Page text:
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How Toyota Utilizes PDCA

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So what actually constitutes one PDCA cycle in real life? Consider the process of getting up and going to work, and a target condition of being in the car and ready to drive to work 60 minutes after waking up. Here is one possible PDCA cycle for that process:

  • Plan: Be in the car 60 minutes after waking up. (Target condition)
  • Do: Wake up and go through the morning routine, get into car.
  • Check: Once in the car check how long it took.
  • Act: (Next step to be determined)

As we sit in the car and check how long the morning routine took, we find that the total time was 64 minutes, or four minutes over the target condition. What have we learned about the process from this experiment? As depicted in Figure 6-10, not much! The total time taken was over 60 minutes (too long), but we cannot tell where in the morning routine the problem lies. Furthermore, it is too late to make an adjustment that would allow us to still achieve the target condition. When I use this waking up and going to work example as a classroom exercise, participants invariably begin making improvement suggestions right away, such as setting the alarm clock four minutes

Figure 6-10. Only checking outcomes produces little learning

earlier or taking less time to shower, even though they have no further information about the problem. The urge to go directly to proposing and implementing countermeasures is surprisingly strong in us, and is fostered by our prevailing outcomeor results-based managerial system.

There are two things wrong with this PDCA experiment: (1) The “check” comes too late for us to learn anything useful about the process, or to make adjustments on the way. (2) The target condition specifies only an outcome, which means that it is not actually a target condition at all.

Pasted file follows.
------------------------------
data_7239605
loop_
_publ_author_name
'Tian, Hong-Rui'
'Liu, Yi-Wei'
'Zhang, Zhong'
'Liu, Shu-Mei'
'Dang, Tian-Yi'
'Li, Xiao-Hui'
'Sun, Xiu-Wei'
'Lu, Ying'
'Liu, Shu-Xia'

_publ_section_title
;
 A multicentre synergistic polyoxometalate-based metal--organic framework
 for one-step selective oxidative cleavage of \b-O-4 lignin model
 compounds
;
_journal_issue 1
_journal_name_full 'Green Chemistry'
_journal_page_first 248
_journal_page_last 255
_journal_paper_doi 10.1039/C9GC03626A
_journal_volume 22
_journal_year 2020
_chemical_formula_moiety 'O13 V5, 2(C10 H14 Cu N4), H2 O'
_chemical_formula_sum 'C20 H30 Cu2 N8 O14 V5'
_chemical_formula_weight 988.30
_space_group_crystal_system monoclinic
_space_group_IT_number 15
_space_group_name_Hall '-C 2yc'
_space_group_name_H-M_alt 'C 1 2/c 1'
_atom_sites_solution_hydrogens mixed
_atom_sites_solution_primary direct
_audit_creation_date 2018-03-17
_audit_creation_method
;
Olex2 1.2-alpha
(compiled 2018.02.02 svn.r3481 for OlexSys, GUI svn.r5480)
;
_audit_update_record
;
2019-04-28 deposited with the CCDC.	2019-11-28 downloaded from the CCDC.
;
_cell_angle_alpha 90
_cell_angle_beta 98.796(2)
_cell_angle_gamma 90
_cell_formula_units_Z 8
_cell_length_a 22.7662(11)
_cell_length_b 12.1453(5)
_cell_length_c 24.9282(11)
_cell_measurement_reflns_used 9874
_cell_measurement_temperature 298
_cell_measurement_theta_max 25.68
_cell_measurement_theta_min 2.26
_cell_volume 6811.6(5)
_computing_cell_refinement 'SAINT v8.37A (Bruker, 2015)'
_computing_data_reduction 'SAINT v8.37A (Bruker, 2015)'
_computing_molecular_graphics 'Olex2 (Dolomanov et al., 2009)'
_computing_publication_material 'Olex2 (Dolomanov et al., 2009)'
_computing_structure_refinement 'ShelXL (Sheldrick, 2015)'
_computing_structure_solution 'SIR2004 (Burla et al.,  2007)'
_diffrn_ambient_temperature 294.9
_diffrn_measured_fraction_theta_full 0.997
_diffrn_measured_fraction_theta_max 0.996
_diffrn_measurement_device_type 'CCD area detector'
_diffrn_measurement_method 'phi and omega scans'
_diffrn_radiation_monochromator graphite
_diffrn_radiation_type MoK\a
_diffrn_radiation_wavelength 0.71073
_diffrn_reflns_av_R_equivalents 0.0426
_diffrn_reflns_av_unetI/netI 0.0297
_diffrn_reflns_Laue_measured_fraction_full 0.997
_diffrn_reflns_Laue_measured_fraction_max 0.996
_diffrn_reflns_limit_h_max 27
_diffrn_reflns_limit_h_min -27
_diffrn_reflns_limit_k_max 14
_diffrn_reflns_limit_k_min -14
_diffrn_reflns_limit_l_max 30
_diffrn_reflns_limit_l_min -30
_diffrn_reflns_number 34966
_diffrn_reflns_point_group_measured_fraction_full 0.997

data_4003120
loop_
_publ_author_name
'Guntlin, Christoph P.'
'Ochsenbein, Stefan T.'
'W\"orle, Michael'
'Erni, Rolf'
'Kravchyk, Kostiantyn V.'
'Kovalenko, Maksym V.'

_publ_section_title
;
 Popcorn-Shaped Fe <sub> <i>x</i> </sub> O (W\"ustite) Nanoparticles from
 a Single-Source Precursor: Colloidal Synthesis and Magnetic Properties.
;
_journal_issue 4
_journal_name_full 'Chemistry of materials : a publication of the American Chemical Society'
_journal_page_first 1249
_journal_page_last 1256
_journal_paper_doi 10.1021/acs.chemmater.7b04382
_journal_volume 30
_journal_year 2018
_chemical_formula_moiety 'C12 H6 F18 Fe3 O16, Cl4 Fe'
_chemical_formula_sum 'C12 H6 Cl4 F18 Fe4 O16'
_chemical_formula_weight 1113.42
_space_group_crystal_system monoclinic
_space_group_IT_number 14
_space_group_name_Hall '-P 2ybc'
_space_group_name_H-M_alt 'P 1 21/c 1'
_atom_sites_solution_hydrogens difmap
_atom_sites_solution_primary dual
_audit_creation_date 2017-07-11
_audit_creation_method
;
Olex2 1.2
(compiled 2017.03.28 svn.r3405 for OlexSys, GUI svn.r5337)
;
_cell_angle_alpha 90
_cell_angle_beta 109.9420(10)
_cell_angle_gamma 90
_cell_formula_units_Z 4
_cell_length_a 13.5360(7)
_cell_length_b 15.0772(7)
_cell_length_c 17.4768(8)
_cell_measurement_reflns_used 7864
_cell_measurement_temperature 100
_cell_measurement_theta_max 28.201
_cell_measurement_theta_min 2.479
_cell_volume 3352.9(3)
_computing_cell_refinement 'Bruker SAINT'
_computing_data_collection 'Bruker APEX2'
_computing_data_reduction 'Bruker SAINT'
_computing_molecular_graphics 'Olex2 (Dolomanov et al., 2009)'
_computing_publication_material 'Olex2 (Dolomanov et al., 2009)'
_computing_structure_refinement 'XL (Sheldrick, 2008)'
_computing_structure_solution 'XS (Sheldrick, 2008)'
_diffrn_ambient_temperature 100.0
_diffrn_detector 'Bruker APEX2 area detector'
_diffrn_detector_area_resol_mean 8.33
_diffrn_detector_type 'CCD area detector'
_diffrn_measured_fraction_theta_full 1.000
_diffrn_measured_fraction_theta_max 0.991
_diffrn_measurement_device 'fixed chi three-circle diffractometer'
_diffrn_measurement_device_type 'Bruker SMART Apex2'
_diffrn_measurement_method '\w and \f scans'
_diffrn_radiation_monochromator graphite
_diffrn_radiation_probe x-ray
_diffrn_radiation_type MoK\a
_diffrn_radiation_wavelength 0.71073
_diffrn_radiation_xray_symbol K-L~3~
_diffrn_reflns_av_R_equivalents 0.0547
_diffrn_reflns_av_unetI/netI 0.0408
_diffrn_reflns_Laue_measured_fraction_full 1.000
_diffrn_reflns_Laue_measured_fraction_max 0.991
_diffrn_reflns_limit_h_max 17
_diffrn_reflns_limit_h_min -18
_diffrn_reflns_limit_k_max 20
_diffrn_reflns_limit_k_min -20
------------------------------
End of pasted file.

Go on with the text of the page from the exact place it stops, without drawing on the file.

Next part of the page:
History shows that many seemingly large and sudden changes developed slowly. The problem is that we either fail to notice the little shifts taking place along the way or we do not take them seriously. In contrast, Toyota states clearly that no problem is too small for a response. For an organization to be consciously adaptive, it would ideally recognize abnormalities and changes as they arise and are still small and easy to grasp.

Consider, for example, the dieting quote, “I got fat slowly, then suddenly.” If you are gaining unwanted weight and notice it when you’re one pound overweight, you can see the causes, correct easily, and hit your target. On the other hand, if you only notice the gain, or take it seriously, after 15 pounds, then the situation is much more difficult.

Turning back to the getting-up-and-going-to-work process: to be able to experiment in shorter cycles, we need a more detailed target condition. A target condition generally includes the following information:

  • The steps of the process, their sequence and their times
  • Process characteristics
  • Process metrics
  • Outcome metrics

Ensuring that there are both process metrics and outcome metrics allows Toyota to have shorter and finer PDCA cycles (Figure 6-11). There is a longer overall cycle that checks the outcome, and, more important, many short PDCA cycles that check process metrics along the way. If that sounds too complicated, it simply means this: every step on the staircase toward a target condition is a PDCA cycle (Figure 6-12). Each step is a hypothesis, and what we learn from testing that hypothesis may influence the next step.